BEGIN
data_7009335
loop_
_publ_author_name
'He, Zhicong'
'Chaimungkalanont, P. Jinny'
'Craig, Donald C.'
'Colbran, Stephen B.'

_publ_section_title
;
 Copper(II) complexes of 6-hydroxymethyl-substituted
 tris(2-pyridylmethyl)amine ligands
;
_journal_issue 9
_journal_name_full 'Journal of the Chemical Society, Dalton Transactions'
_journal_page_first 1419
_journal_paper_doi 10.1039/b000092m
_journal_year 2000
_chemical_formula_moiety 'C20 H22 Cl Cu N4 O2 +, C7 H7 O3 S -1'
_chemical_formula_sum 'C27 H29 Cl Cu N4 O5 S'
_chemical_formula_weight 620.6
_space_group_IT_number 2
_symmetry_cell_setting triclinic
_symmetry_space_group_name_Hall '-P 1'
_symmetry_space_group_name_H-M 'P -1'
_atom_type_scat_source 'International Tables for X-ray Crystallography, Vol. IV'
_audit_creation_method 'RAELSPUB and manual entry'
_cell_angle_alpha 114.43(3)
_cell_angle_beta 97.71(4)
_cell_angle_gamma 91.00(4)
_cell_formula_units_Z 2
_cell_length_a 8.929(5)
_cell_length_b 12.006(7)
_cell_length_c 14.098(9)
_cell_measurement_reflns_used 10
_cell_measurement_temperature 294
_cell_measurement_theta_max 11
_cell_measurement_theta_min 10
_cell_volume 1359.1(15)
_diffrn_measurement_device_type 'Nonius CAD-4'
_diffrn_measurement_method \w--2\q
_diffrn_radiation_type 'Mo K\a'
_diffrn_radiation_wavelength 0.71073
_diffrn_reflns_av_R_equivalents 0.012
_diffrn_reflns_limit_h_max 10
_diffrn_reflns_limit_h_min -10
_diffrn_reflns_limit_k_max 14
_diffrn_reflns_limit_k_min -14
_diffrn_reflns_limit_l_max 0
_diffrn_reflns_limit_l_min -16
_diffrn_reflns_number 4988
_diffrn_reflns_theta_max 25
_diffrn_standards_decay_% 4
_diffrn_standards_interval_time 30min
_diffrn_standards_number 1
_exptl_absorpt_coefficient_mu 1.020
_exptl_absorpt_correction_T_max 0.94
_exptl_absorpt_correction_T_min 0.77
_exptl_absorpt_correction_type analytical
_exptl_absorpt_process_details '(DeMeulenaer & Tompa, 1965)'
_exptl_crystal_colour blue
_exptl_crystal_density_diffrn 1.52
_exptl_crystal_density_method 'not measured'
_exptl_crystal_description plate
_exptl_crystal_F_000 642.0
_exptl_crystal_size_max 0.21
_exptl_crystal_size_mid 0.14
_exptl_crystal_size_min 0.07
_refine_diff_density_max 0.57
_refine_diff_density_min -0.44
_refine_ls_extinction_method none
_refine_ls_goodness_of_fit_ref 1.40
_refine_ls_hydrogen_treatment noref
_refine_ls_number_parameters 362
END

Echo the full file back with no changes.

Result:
data_7009335
loop_
_publ_author_name
'He, Zhicong'
'Chaimungkalanont, P. Jinny'
'Craig, Donald C.'
'Colbran, Stephen B.'

_publ_section_title
;
 Copper(II) complexes of 6-hydroxymethyl-substituted
 tris(2-pyridylmethyl)amine ligands
;
_journal_issue 9
_journal_name_full 'Journal of the Chemical Society, Dalton Transactions'
_journal_page_first 1419
_journal_paper_doi 10.1039/b000092m
_journal_year 2000
_chemical_formula_moiety 'C20 H22 Cl Cu N4 O2 +, C7 H7 O3 S -1'
_chemical_formula_sum 'C27 H29 Cl Cu N4 O5 S'
_chemical_formula_weight 620.6
_space_group_IT_number 2
_symmetry_cell_setting triclinic
_symmetry_space_group_name_Hall '-P 1'
_symmetry_space_group_name_H-M 'P -1'
_atom_type_scat_source 'International Tables for X-ray Crystallography, Vol. IV'
_audit_creation_method 'RAELSPUB and manual entry'
_cell_angle_alpha 114.43(3)
_cell_angle_beta 97.71(4)
_cell_angle_gamma 91.00(4)
_cell_formula_units_Z 2
_cell_length_a 8.929(5)
_cell_length_b 12.006(7)
_cell_length_c 14.098(9)
_cell_measurement_reflns_used 10
_cell_measurement_temperature 294
_cell_measurement_theta_max 11
_cell_measurement_theta_min 10
_cell_volume 1359.1(15)
_diffrn_measurement_device_type 'Nonius CAD-4'
_diffrn_measurement_method \w--2\q
_diffrn_radiation_type 'Mo K\a'
_diffrn_radiation_wavelength 0.71073
_diffrn_reflns_av_R_equivalents 0.012
_diffrn_reflns_limit_h_max 10
_diffrn_reflns_limit_h_min -10
_diffrn_reflns_limit_k_max 14
_diffrn_reflns_limit_k_min -14
_diffrn_reflns_limit_l_max 0
_diffrn_reflns_limit_l_min -16
_diffrn_reflns_number 4988
_diffrn_reflns_theta_max 25
_diffrn_standards_decay_% 4
_diffrn_standards_interval_time 30min
_diffrn_standards_number 1
_exptl_absorpt_coefficient_mu 1.020
_exptl_absorpt_correction_T_max 0.94
_exptl_absorpt_correction_T_min 0.77
_exptl_absorpt_correction_type analytical
_exptl_absorpt_process_details '(DeMeulenaer & Tompa, 1965)'
_exptl_crystal_colour blue
_exptl_crystal_density_diffrn 1.52
_exptl_crystal_density_method 'not measured'
_exptl_crystal_description plate
_exptl_crystal_F_000 642.0
_exptl_crystal_size_max 0.21
_exptl_crystal_size_mid 0.14
_exptl_crystal_size_min 0.07
_refine_diff_density_max 0.57
_refine_diff_density_min -0.44
_refine_ls_extinction_method none
_refine_ls_goodness_of_fit_ref 1.40
_refine_ls_hydrogen_treatment noref
_refine_ls_number_parameters 362